As Washington shows early signs of getting serious about replacing the Interstate 5 bridge, Oregon’s lawmakers said Wednesday they want to be wooed.
Oregon still feels like “the bride left waiting at the altar,” said Sen. Lee Beyer, D-Springfield, after the Washington State Senate infamously refused in 2013 to fund a replacement for the century-old bridge.
And because the massive project will have a massive price tag, Oregon lawmakers first want to see proposals from their neighbors to the north, and likewise see what may come from the Biden Administration’s newly revealed infrastructure plan.
“It’s a little bit of a ‘Show us you’re serious,’” said Beyer, who co-chairs Oregon’s joint committee on transportation.
On Wednesday, Washington’s House transportation committee revealed it could spend $1 billion on replacing the Interstate 5 bridge — the largest chunk of funding in a sweeping plan to invest billions in dozens of state projects over the next 16 years.
The Washington House’s plan gels with that state Senate’s figures. On Jan. 28, senators on their transportation committee estimated Washington would kick in $1.2 billion.
Washington’s plan, however, is not fully baked. Any proposal will have to show where the state will cobble together the money, such as through the state’s gas taxes, rental car taxes or from other funding sources. Then, it must run a gauntlet of committee voting before it goes to votes on the floors of both chambers.
Washington’s legislative session ends April 25, less than a month away. Washington legislators tell OPB they are optimistic they can pass a package by then.
Beyer, who chaired the Oregon transportation committee in 2013 and watched the planned bridge replacement known as the Columbia River Crossing unravel, said Oregon doesn’t expect to put forward any revenue pack this year.
“I don’t want it to be taken overly critical because we’ve had really good discussions with Washington legislators who have been involved,” Beyer said. “We’re still sort of watching to see how that goes and how important it is to Washington.”
Rep. Susan McLain, D-Hillsboro, who co-chairs Oregon’s transportation committee with Beyer, agreed and noted there are unfinished projects from Oregon’s 2017 transportation package that remain priorities.
“I think the state of Washington is working hard to make sure we do feel like they’re committed and see that they’re committed with actual dollars on the line,” McLain said.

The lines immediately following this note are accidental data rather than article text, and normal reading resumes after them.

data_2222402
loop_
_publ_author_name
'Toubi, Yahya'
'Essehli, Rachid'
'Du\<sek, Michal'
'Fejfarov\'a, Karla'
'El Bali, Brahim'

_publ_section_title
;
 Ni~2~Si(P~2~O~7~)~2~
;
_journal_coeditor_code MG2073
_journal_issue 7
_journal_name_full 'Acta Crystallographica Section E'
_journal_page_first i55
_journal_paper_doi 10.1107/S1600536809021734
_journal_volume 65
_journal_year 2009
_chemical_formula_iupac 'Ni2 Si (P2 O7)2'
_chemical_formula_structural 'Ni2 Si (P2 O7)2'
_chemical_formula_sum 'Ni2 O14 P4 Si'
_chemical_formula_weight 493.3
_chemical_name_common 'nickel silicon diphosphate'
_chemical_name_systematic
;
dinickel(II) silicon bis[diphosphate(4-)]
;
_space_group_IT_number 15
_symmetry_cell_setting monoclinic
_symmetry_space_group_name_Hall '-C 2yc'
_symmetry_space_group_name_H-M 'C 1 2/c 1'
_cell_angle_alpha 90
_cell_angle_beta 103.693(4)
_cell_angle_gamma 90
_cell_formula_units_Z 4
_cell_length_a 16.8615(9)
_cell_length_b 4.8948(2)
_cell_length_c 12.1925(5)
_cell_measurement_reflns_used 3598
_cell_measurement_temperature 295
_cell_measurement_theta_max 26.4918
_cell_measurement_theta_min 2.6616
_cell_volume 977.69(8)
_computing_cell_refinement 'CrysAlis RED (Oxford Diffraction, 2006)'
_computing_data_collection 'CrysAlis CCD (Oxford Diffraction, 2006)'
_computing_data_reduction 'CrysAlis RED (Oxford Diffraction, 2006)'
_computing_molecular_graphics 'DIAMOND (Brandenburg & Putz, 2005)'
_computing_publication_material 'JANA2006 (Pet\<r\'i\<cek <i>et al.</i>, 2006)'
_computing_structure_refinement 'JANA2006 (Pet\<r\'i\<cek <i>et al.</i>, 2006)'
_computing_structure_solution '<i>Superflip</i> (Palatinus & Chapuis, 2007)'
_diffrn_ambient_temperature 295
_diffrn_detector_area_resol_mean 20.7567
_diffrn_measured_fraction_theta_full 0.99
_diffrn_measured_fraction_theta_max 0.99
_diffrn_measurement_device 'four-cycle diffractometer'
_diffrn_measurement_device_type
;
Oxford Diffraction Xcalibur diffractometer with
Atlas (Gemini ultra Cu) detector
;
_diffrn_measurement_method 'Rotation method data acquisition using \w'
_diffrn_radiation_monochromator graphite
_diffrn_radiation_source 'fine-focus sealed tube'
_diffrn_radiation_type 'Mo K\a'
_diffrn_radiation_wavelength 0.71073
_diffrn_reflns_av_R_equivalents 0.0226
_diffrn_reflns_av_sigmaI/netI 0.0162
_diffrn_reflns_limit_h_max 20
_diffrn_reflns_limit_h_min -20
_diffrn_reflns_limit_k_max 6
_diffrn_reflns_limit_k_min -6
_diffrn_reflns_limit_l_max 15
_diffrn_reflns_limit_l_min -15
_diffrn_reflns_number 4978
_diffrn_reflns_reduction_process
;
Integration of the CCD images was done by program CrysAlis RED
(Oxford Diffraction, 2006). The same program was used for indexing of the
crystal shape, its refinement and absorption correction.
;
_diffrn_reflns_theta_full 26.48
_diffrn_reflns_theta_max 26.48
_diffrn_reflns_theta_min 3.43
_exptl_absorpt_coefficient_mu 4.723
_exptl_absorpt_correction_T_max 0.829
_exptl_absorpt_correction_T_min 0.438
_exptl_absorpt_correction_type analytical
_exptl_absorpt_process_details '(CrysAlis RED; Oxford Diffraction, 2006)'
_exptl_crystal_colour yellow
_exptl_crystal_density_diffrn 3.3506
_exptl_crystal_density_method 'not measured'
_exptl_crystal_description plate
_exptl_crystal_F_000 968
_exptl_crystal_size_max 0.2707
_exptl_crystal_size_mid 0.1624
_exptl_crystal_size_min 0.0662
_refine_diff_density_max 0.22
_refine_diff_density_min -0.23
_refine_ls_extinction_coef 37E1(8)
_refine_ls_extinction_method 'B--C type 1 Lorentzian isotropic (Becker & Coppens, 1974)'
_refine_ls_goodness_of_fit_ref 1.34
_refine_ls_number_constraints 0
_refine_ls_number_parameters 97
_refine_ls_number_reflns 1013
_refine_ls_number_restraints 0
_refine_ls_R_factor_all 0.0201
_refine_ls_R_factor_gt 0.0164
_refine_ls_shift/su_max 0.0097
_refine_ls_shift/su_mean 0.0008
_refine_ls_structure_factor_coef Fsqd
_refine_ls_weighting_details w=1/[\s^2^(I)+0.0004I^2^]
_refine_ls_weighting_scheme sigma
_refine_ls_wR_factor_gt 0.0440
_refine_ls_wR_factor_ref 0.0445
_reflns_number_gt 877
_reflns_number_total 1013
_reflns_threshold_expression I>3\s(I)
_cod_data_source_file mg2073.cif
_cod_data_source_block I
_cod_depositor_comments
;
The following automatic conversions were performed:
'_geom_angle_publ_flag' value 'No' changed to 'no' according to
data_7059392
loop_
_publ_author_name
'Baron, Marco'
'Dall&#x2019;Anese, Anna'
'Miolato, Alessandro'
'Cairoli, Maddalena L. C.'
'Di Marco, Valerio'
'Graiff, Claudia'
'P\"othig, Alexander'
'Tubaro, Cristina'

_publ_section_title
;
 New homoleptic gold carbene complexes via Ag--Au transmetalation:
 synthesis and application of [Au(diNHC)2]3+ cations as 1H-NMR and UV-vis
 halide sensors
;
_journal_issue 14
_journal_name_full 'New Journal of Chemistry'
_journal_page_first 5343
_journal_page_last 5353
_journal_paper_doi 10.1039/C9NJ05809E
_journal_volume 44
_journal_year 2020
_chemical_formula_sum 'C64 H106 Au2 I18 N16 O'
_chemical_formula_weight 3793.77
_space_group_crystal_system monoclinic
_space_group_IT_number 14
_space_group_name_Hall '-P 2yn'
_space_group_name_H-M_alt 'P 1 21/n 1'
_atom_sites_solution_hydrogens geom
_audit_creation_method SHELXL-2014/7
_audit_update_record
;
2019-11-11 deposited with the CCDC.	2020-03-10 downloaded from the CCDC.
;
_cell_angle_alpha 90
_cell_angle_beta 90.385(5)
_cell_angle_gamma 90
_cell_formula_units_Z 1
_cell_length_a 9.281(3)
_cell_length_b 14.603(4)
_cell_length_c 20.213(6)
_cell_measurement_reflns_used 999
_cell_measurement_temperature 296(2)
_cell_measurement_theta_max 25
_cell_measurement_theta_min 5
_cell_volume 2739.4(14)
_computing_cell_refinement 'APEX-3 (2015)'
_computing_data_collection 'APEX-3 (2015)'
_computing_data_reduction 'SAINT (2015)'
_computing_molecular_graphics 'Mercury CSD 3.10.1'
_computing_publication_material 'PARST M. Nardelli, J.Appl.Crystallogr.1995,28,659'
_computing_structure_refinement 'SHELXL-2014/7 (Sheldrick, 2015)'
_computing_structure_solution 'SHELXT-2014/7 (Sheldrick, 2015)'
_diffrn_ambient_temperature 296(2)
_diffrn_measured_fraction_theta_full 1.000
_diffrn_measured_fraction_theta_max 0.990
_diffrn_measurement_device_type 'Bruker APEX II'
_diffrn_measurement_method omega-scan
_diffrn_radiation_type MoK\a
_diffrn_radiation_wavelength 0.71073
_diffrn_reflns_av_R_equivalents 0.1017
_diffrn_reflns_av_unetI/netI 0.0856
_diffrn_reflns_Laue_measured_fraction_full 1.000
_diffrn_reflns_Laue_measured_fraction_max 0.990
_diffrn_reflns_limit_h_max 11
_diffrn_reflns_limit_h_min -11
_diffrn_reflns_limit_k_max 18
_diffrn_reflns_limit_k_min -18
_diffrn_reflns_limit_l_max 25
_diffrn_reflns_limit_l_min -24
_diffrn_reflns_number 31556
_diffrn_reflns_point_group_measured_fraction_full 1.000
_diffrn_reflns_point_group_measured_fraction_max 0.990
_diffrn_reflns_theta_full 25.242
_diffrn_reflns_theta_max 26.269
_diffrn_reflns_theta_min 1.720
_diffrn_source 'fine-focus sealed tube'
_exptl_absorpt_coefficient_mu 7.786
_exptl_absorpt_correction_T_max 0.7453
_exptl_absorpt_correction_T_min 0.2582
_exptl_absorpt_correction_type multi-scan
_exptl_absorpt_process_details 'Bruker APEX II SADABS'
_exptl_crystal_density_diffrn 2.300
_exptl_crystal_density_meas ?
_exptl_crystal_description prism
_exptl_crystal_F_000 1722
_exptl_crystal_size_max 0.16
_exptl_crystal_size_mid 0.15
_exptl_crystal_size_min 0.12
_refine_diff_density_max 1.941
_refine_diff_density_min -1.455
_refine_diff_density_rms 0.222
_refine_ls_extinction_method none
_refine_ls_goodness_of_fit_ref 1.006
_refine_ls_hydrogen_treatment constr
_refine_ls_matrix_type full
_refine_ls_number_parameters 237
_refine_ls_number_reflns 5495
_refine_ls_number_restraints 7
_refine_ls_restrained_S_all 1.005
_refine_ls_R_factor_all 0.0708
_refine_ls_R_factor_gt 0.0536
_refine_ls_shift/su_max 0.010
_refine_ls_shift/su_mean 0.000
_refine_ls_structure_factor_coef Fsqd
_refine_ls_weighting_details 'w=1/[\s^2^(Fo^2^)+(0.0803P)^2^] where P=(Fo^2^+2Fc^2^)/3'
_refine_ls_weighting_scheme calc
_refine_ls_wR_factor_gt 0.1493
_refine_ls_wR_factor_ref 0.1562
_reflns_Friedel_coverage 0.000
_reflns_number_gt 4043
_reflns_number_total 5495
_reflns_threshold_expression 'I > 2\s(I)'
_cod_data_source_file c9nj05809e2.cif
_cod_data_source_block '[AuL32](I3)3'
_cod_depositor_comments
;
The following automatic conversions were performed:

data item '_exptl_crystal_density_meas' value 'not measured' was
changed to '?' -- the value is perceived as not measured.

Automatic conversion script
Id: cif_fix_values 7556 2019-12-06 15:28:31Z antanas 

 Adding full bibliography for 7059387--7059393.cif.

And, Beyer and McLain said, they are waiting to see what the bridge replacement price tag will look like when estimates firm up. The project is still in early design phases and major questions like what sort of mass transit options it will include remain unclear.
“We don’t think we’re far enough on the project to know what it’s going to cost,” McLain said.
Staff overseeing the replacement expect the project to cost between $3 billion and $4.5 billion.
“Right now, from both Washington and Oregon we’re looking for anything from $1 billion to $1.2 billion,” said Greg Johnson, program administrator for the Interstate 5 Bridge Replacement Program, which is jointly funded by the two states’ departments of transportation.
“But this is without knowing how much may come from the federal government, or how much tolling may fill in any gaps,” Johnson added.
The federal government, both states and bridge tolling will likely contribute the four pots of funding.
On Wednesday, the Biden Administration released a $2 trillion plan to reinvest in U.S. infrastructure. That included $115 billion for roads and bridges.
Johnson said I-5 bridge replacement staff don’t know how much they will receive from the federal government. He said their expectations were built off federal transportation spending before Biden announced his infrastructure plan. Biden’s plan also still has to weave its way through Congress.
How much the project would raise from tolls remains unclear. Tolling, Johnson said, will likely be the last funding stream to take shape.
“Our goal is to make sure that we have exhausted all other opportunities – whether federal or local – to bring dollars to this program,” Johnson said. “But we know tolling for programs of this size are generally part of the mix.”
Johnson’s staff has recently been working with community members to set up advisory groups. The goal is to lay out questions and concerns before the behemoth project begins in earnest.
McLain noted that, too, is part of the reason why Oregon lawmakers aren’t putting out a package yet.
“I personally think we’re all doing the most we can to show good faith, and we’re doing the most we can to be practical in the way of resources to keep this project going full bore,” McLain said.